Last week I wrote a post that I actually didn’t think that anyone would care about. I wrote about taking body image and selfies. Honestly, it wasn’t much but it garnered more feedback than I expected. I’ve come out of this these thoughts:
1. When I say I am hot I don’t mean in comparison to other or by judgment of others. I mean at 28 I like myself and my body. That I dress is a way that makes me feel good about myself.
2. I think all that is worth sharing and demonstrating to teenage girls.
3. I think selfies are silly, fun, and harmless.
4. I certainly don’t need anyone else’s permission to celebrate myself. So, you know, shove off.
For the next month I will be taking selfies and posting them on the internet. I’m using Instagram and the hashtag #shutupandduckface. You need an instagram account to do this. I am 90% sure to have instagram you need a smartphone or tablet. Just download the app and get on it. If you just want to do this on the twitters I’m into that, too.
There are no rules. A selfie is what you make it. Really love your shoes today? Take that. Mastered eyeliner? I wanna see. Ran three miles and are a sweaty mess? Rock that shit. I’m impressed.
Here is my first entry to soon be on instgram. I call it, “What Saturday looks like or I haven’t showered since Thursday.”
This is not something I talk about here much. But did you know I’m hot? I dress well, sometimes wear make up (look equally good without), and I make sweatpants look like a deliberate choice.
I think about body image a lot. I spend my day surrounded by teenage girls and well that’s what happens. We talk about things. I didn’t really know about body image until high school. You see my mother doesn’t wear makeup and never ever body shamed. It just wasn’t a thing.
Now, I’m 28 and a sort of role model for girls I teach so I feel as though I should do/say something. Today I read this (trigger warning: eating disorders) I thought about how I need to be more visible about positive body image. But also, I don’t.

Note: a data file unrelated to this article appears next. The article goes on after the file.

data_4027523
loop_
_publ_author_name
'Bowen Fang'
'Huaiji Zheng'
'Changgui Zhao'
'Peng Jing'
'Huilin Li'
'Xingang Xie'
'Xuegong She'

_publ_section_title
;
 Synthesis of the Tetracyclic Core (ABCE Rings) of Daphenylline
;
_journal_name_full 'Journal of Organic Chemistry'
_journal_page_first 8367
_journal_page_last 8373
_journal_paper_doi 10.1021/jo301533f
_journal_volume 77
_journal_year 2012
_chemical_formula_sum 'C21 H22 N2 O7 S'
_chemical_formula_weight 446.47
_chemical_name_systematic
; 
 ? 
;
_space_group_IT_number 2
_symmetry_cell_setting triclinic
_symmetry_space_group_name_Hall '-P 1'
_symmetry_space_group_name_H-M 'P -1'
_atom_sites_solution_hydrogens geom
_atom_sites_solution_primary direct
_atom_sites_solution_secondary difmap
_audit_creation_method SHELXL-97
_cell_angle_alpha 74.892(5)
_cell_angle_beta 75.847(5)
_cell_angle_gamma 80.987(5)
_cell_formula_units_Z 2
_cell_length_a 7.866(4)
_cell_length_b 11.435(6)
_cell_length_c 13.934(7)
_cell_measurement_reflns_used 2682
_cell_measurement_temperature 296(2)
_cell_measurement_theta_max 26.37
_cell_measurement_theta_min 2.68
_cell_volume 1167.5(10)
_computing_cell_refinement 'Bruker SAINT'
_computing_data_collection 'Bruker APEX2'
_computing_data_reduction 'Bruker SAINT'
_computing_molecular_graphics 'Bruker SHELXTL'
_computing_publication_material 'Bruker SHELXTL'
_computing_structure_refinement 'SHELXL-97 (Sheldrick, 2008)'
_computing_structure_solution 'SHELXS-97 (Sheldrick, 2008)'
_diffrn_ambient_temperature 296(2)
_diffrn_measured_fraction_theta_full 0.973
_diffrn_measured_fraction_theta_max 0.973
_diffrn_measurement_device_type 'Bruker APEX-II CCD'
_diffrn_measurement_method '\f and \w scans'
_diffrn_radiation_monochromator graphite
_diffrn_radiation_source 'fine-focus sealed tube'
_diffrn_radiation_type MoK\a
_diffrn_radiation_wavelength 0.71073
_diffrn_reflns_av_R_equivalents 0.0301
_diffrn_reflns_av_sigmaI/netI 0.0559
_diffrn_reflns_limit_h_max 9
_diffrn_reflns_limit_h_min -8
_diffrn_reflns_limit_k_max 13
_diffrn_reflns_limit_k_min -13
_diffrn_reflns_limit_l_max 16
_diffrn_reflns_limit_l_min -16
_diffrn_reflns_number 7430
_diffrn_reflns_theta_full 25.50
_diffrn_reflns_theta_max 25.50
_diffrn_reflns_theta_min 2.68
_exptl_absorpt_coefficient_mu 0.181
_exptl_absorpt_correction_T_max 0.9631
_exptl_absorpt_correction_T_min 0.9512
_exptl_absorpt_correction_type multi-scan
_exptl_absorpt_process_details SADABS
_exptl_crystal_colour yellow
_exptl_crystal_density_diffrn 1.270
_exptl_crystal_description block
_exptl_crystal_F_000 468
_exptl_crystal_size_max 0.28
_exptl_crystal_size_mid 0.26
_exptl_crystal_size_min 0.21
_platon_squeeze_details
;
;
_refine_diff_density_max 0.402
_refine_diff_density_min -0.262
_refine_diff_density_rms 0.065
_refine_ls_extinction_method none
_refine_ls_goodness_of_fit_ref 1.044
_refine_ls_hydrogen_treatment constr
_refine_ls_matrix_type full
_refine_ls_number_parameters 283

Because I promote this by just being me. I am supporting my girls by not body shaming, dieting, or worrying over food. I am promoting healthy.
So here is my ridiculous challenge. For the month of February I will be taking a selfie a day. And I will post the first one I take. Because here’s the thing: I’m, just like J.Lo, real.* I am hoping you will join me. Pick the social media platform of your choice, I think I’m going with instagram, and let me know. I have a lot of hot readers and I want to see you.
I know this is silly but you know what? It’s the dead of winter and I need some silly. So shut up and duck face.
*bonus points for getting the reference.
They are teenagers.
I’d like to start with this: I think teenagers are the best. Truth be told I almost unilaterally like people but teenagers in particular. They do the coolest things and they are pretty much just, not completely formed masses of potential. But then shit like this pops up my facebook (6 people posted this, 6 people I like a lot):
The basic premise is: There are four apps out there that teens are doing the worst things ever on. Things like bullying, sexting*, and asking anonymous questions. For Shame! Damn you cell phone! You are ruining the chiddlins!
Here’s the thing though, of course they are. Of course they are bullying on their cell phones because they bully in real life. Yes, I understand the internet creates a platform that allows bullying to happen in an easier non face-to-face way but teenagers bully. It happens. This is obviously not the answer parents want to hear. Parents/ Adults want to hear that if they delete these four apps that your child will be perfect and no more bullying will happen ever.
And sexting**? Teenagers have sex! Although less of them than in the past (this video is great go watch it now). Teenagers also watch Game of Thrones, Girls, and pretty much anything that you watch because well, access. If you can get it off the internet so can they.